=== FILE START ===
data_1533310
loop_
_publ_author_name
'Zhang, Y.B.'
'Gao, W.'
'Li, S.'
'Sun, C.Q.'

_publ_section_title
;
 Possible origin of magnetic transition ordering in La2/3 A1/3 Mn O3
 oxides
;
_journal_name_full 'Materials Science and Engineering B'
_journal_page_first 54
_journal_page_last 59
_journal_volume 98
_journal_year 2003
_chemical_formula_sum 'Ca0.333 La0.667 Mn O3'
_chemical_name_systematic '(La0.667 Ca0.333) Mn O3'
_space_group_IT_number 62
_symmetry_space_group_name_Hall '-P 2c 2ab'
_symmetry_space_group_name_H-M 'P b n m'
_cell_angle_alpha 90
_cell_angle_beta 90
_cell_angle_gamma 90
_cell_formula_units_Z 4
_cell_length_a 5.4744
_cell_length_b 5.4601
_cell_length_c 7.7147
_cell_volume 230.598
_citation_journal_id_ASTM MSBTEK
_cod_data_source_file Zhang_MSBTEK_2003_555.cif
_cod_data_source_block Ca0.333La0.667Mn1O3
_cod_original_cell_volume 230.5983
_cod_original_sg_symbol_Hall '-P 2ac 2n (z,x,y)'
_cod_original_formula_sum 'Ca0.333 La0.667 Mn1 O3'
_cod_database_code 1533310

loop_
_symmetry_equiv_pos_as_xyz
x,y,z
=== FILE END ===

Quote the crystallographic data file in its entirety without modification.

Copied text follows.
data_1533310
loop_
_publ_author_name
'Zhang, Y.B.'
'Gao, W.'
'Li, S.'
'Sun, C.Q.'

_publ_section_title
;
 Possible origin of magnetic transition ordering in La2/3 A1/3 Mn O3
 oxides
;
_journal_name_full 'Materials Science and Engineering B'
_journal_page_first 54
_journal_page_last 59
_journal_volume 98
_journal_year 2003
_chemical_formula_sum 'Ca0.333 La0.667 Mn O3'
_chemical_name_systematic '(La0.667 Ca0.333) Mn O3'
_space_group_IT_number 62
_symmetry_space_group_name_Hall '-P 2c 2ab'
_symmetry_space_group_name_H-M 'P b n m'
_cell_angle_alpha 90
_cell_angle_beta 90
_cell_angle_gamma 90
_cell_formula_units_Z 4
_cell_length_a 5.4744
_cell_length_b 5.4601
_cell_length_c 7.7147
_cell_volume 230.598
_citation_journal_id_ASTM MSBTEK
_cod_data_source_file Zhang_MSBTEK_2003_555.cif
_cod_data_source_block Ca0.333La0.667Mn1O3
_cod_original_cell_volume 230.5983
_cod_original_sg_symbol_Hall '-P 2ac 2n (z,x,y)'
_cod_original_formula_sum 'Ca0.333 La0.667 Mn1 O3'
_cod_database_code 1533310

loop_
_symmetry_equiv_pos_as_xyz
x,y,z